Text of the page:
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EPA signs partnership agreement to help protect drinking water in Potomac River Basin

Release Date: 9/24/2004
Contact Information: Roy Seneca (215) 814-5567

Contact: Roy Seneca (215) 814-5567
BOYDS, Md. – The U. S. Environmental Protection Agency joined representatives of government agencies and water utilities from four states and the District of Columbia in signing a unique partnership agreement that will help ensure that the drinking water sources in the Potomac River Basin are protected from contamination.

“Protecting the sources of our drinking water safeguards both public health and our environment. EPA is thrilled to be a part of this extraordinary partnership to increase our support for the source water protection of the Potomac River Basin,” said Donald S. Welsh, regional administrator for EPA’s mid-Atlantic region.

The EPA is one of 19 partnership members participating in a kick-off event at the Little Seneca Reservoir in Black Hill Regional Park in Boyds, Md. today. The event officially establishes the Potomac River Basin Drinking Water Source Protection Partnership.

The Potomac Basin stretches across parts of four states (Maryland, Pennsylvania, Virginia and West Virginia) and the District of Columbia. It includes all of the land area where water drains towards the mouth of the Potomac, which spills into the Chesapeake Bay.

The partnership will assist water systems and communities in protecting drinking water sources by developing a basin-wide protection strategy that identifies priorities and coordinates efforts.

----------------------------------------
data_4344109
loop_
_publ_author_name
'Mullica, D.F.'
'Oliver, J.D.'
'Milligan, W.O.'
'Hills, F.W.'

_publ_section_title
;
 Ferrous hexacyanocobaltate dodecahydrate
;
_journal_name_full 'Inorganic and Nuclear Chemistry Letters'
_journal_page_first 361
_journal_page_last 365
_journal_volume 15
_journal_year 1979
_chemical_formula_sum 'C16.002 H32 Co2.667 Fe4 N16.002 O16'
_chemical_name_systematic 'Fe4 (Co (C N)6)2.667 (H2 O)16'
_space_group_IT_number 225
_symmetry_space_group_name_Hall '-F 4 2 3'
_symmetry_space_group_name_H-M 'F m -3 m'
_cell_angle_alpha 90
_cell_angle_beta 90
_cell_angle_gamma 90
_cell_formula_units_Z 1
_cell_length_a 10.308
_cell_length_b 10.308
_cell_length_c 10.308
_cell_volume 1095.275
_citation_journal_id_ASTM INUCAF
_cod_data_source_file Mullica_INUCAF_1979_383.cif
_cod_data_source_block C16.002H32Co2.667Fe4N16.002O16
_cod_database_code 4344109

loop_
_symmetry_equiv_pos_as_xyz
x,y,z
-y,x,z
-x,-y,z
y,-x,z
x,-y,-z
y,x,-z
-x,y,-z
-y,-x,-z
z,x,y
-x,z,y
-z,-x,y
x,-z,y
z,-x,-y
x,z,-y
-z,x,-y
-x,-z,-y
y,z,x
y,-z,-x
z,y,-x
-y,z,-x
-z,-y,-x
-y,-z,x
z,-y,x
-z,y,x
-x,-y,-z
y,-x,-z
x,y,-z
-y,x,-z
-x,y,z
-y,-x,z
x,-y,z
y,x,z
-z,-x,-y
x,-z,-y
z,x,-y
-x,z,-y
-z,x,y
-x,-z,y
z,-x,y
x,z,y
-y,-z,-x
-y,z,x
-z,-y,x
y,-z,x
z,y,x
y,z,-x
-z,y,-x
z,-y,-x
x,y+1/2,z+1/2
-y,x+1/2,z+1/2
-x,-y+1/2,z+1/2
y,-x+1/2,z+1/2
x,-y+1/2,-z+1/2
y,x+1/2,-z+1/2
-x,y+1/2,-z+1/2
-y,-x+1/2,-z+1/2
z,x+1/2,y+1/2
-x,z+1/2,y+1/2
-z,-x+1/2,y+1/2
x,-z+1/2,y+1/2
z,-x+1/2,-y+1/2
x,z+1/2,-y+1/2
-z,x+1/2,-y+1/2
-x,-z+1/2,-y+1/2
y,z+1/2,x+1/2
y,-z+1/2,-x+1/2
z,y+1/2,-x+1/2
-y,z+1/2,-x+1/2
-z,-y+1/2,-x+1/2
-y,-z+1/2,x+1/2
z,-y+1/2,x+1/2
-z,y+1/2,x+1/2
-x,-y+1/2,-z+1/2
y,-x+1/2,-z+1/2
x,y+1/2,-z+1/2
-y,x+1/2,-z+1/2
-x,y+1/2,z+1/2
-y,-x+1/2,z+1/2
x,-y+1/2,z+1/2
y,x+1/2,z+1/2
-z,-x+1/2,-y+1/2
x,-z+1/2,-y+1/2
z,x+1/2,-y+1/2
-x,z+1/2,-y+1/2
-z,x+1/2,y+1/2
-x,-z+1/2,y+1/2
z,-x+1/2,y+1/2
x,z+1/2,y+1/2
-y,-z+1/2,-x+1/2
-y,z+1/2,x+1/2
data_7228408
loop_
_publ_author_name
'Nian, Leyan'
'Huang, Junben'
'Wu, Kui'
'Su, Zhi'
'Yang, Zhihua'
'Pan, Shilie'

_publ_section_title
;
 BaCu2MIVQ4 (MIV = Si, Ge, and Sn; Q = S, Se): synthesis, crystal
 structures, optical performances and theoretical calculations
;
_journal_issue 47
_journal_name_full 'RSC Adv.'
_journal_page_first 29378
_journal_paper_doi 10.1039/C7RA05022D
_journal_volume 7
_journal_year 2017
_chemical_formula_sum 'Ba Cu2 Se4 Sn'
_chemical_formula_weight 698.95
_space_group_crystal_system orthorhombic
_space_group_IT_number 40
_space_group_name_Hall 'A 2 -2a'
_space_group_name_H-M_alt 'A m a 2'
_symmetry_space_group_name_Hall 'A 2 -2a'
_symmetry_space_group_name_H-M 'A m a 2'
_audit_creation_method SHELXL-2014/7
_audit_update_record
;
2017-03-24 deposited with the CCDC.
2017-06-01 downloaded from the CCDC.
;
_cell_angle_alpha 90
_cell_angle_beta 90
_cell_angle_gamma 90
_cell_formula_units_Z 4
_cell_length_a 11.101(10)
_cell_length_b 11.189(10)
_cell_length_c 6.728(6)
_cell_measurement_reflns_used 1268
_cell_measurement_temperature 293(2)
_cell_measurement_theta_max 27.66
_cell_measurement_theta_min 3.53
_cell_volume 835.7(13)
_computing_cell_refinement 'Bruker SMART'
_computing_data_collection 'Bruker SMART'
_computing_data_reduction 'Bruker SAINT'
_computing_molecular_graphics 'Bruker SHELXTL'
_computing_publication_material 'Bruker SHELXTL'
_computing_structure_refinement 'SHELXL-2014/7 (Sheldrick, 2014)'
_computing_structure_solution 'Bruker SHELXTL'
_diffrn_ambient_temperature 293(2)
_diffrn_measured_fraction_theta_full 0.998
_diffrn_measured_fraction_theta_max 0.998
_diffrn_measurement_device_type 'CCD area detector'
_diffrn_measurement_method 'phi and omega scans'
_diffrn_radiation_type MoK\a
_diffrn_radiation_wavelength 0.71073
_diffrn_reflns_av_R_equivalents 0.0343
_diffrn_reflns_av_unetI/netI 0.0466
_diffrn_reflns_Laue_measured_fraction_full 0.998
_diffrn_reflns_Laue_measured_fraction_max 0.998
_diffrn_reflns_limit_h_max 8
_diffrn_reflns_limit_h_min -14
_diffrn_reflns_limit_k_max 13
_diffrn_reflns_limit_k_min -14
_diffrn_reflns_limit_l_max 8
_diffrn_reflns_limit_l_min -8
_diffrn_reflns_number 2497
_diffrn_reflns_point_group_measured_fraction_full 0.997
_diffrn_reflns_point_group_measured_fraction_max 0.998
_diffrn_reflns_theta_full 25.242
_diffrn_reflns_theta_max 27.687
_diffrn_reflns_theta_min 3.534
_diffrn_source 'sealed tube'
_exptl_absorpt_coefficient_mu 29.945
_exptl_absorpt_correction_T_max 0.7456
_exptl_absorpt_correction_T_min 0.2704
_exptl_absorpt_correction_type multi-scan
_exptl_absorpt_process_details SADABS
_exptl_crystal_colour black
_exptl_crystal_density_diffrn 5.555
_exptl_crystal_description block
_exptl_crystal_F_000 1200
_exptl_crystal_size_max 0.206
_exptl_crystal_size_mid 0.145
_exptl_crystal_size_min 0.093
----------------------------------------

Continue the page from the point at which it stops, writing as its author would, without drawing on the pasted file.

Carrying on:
EPA is joined in the partnership with representatives from water suppliers and water utilities in the metropolitan Washington, D.C. area and state agencies responsible for drinking water protection from Maryland, Virginia, West Virginia and Pennsylvania. Other members include the District of Columbia and the Interstate Commission on the Potomac River Basin, which serves as the partnership coordinator.

Formation of the partnership coincides with EPA’s source water protection efforts. In 1996, the federal Safe Drinking Water Act was amended to give greater protection to millions of Americans who rely on public drinking water systems. By law, all states must develop source water assessments for every public water supply, but it is up to the local authorities to develop plans and measures to protect drinking water sources from contamination.